All images shown on this site were captured with digital cameras. Factors which affect image quality include lighting, image resolution, and JPEG compression. The lighting is critical, particularly for worn stones which are difficult to read. In general, better results are obtained on bright, sunny days, when the sun is high in the sky. It’s important that the lighting produces sufficient contrast to catch the details of the inscriptions.
Image resolution can be measured in pixels. Some images were captured with a camera containing 850,000 pixels, and others with a 3.1 million pixel camera. More is better. The final image, when it reaches a web page, will be much smaller, but photographing at a higher resolution allows details to be captured and preserved even when the image is cropped for the Web.
Most digital cameras save the images as JPEG (Joint Photographic Expert Group) files. This format compresses the image, thereby reducing file size, but it does so with some loss of information. When the image is captured as a JPEG, the lowest available compression setting is recommended. File size will be larger, but more detail will be preserved, and less JPEG artifact introduced. Some cameras allow images to be saved as a TIFF (Tagged Image File Format). This format has no information loss, and so it may be preferred to JPEG, but the file size is much larger. For images destined for the Web, the differences between TIFF and low-compression JPEG may not be noticeable. If images will be printed, especially at large sizes, the TIFF format may be advantageous.
Some gravestones have been carefully cleaned before being photographed. This is accomplished with water and a soft brush, using methods advocated for gravestone preservation.
The images are transferred from the camera media to a hard drive and then backed up onto CD. Each image is prepared for online use by editing in Photoshop. A copy of the original image is opened in Photoshop and converted to the Photoshop (PSD) format. Routine editing includes tonal adjustments, usually done with Curves, though sometimes done with Levels. Some images undergo slight adjustments with Hue & Saturation. Image sharpening is routinely done using Photoshop’s Unsharp Mask filter. Other Photoshop tools may be used on selected images, when needed. A frame is added to many of the images using the Stroke feature.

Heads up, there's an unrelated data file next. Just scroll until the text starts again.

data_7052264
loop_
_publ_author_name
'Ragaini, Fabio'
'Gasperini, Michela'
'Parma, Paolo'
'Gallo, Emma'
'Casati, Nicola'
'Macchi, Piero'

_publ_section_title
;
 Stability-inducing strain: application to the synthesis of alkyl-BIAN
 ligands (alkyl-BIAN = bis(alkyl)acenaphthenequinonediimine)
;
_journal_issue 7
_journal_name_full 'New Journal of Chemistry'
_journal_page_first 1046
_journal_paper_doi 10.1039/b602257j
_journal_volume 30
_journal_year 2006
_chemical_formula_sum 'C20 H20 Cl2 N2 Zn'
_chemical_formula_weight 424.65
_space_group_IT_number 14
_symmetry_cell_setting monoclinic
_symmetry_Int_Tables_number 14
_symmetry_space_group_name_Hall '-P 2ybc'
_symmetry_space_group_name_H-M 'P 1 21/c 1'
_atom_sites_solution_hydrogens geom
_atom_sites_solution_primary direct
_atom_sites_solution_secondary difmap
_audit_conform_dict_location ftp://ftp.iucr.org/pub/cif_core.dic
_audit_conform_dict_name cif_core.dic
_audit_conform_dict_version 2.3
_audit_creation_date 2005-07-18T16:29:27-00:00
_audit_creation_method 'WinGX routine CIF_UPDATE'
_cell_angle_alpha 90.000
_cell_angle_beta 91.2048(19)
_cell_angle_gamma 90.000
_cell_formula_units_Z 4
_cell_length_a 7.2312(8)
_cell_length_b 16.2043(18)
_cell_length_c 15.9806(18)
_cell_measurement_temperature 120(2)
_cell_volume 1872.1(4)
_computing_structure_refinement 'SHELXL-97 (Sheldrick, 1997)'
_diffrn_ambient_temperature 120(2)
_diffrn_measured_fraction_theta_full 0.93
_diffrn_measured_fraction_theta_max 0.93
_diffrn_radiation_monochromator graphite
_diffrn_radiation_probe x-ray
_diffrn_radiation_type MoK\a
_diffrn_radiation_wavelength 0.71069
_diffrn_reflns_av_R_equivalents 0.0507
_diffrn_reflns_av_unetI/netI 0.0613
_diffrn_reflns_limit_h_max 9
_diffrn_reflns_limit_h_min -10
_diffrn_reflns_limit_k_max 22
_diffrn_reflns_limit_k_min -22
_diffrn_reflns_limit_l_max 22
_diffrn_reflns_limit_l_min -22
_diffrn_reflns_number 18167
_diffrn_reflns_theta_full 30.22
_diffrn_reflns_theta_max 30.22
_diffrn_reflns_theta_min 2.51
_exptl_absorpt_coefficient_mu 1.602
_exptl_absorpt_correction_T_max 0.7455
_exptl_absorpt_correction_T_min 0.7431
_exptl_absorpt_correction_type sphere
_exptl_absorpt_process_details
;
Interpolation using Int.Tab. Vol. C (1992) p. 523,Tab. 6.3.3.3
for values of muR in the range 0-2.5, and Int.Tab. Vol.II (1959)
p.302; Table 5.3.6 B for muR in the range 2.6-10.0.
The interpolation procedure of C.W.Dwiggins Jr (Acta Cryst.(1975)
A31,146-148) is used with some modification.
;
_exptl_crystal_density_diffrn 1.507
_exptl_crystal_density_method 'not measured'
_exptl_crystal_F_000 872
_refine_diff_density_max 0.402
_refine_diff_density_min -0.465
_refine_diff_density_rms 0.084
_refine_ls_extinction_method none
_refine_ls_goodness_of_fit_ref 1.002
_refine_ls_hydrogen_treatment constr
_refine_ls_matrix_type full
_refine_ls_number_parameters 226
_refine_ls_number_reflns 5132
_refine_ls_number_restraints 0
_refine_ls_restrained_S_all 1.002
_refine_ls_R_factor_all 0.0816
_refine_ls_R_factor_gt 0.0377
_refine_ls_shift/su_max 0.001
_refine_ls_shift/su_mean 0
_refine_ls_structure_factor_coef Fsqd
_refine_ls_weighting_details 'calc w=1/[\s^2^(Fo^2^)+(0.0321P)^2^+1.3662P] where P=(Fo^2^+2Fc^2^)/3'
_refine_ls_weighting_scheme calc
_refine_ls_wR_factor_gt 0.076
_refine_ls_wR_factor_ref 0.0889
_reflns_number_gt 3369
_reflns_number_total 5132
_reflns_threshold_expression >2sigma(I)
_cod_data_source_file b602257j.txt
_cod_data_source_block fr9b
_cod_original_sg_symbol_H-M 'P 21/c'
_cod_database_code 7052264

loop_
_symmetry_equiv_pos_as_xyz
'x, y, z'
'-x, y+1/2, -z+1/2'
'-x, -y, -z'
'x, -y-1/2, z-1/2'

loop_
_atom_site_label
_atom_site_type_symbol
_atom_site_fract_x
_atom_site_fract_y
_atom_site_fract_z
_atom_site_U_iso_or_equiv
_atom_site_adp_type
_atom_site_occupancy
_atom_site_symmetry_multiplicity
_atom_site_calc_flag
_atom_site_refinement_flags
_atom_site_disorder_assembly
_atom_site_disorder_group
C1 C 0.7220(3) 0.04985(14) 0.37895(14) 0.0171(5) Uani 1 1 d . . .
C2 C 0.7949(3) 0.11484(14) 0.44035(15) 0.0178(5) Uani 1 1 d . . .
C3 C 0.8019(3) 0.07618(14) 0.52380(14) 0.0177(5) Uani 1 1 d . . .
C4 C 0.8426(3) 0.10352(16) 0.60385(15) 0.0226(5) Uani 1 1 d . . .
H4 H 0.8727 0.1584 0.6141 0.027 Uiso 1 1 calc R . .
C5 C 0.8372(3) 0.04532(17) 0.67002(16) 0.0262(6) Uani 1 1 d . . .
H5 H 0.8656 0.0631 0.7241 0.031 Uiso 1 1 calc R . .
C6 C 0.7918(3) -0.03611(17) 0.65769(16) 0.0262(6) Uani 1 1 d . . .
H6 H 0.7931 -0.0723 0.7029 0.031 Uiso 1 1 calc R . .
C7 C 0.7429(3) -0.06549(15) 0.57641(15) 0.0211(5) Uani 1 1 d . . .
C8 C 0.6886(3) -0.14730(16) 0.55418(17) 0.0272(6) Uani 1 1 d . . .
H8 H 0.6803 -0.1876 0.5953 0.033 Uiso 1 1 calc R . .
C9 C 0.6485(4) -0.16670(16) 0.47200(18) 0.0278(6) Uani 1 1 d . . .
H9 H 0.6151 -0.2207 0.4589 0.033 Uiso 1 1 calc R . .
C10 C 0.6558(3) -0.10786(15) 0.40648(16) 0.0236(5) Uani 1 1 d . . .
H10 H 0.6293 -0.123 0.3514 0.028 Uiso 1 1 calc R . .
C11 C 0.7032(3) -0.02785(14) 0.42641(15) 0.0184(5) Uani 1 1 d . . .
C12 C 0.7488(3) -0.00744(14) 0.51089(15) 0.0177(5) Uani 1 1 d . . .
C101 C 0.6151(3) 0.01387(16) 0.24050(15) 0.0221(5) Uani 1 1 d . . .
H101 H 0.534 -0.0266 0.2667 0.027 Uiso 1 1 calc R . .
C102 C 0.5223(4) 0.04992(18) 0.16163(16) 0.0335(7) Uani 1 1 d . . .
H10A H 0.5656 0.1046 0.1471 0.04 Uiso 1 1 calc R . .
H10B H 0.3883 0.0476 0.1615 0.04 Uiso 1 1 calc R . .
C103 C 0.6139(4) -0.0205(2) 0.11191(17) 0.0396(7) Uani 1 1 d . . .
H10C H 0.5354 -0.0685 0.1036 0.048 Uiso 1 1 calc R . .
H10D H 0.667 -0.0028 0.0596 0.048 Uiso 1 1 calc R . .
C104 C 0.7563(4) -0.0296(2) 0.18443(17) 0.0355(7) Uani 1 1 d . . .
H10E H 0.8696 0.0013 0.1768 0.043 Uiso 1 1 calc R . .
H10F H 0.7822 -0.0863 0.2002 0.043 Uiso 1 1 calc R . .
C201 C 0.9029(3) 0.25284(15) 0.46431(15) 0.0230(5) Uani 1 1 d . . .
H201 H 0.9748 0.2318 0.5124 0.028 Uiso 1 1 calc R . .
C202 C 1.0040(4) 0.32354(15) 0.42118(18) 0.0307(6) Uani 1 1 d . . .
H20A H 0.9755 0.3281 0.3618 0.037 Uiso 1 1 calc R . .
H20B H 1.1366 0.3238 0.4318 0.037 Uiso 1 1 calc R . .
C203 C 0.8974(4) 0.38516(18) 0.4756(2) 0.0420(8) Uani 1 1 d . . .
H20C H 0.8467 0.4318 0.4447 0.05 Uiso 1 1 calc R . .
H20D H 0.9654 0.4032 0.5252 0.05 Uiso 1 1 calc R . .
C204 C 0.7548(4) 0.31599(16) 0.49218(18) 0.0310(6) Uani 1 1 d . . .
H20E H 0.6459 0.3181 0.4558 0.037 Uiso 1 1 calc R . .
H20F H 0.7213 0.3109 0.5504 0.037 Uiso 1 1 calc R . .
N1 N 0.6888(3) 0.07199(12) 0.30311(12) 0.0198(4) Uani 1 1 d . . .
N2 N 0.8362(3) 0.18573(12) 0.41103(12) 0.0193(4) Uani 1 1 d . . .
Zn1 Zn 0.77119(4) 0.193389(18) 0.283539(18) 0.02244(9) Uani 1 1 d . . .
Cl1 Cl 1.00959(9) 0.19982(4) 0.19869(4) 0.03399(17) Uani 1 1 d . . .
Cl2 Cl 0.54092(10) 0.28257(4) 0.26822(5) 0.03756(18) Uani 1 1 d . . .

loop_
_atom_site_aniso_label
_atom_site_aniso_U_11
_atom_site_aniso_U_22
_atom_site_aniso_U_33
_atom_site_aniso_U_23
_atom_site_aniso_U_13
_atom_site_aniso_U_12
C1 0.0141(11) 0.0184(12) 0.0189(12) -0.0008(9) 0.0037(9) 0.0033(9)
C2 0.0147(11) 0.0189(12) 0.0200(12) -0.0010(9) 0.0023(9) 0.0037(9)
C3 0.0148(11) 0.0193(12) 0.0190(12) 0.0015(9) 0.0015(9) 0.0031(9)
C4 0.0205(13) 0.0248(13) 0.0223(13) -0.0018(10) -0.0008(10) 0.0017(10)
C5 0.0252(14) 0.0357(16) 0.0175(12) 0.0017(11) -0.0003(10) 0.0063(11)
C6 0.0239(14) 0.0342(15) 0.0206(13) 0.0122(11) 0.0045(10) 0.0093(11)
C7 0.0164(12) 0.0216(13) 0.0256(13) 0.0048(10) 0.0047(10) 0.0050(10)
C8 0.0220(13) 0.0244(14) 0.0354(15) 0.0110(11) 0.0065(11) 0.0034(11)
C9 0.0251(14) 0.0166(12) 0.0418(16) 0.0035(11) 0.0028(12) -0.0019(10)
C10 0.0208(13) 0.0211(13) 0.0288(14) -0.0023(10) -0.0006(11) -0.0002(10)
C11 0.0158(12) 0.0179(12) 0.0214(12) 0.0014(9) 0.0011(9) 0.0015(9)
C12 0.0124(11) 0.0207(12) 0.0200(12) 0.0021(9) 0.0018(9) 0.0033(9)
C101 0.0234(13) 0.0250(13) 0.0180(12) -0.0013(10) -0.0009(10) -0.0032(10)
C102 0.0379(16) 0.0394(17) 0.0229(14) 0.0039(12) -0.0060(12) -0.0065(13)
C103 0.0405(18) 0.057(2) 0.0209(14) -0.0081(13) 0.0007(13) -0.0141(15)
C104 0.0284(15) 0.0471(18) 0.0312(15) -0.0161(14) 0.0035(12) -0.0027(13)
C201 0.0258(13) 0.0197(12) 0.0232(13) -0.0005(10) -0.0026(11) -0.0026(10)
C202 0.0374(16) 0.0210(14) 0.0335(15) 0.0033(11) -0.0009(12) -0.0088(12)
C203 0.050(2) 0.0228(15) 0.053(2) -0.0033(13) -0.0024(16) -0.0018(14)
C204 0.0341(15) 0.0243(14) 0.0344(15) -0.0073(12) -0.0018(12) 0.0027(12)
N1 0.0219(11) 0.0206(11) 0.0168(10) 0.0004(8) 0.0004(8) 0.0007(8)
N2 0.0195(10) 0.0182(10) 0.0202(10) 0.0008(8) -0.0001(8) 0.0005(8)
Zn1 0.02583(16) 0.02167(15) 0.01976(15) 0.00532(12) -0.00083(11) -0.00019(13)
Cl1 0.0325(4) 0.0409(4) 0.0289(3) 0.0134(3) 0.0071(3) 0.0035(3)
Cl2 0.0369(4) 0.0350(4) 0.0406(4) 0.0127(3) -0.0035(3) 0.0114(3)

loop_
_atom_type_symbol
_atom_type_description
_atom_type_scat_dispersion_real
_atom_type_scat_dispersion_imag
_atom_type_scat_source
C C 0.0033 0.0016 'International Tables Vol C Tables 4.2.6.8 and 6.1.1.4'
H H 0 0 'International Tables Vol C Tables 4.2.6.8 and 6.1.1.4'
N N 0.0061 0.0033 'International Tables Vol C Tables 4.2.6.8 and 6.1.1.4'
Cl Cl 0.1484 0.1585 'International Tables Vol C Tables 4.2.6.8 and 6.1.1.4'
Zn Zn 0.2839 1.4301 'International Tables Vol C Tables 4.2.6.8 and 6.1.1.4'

Most images have been captured at a relatively high resolution. Image editing includes a reduction in image size, which is accomplished using Photoshop’s bicubic interpolation. With some exceptions, image size is reduced sufficiently for the entire image to be seen without scrolling, while also keeping the image large enough to show important details.
All images are converted to the JPEG format, at 72 pixels per inch, for viewing on the Web. To maintain image quality, JPEG compression must not be too high. The amount of compression is optimized to strike a balance between file size and image quality. The resultant file sizes are not minimal and the images will take a noticeable time to download at typical modem speeds. These images are intended for viewers who would prefer to wait a few more seconds in order to see quality, detailed images.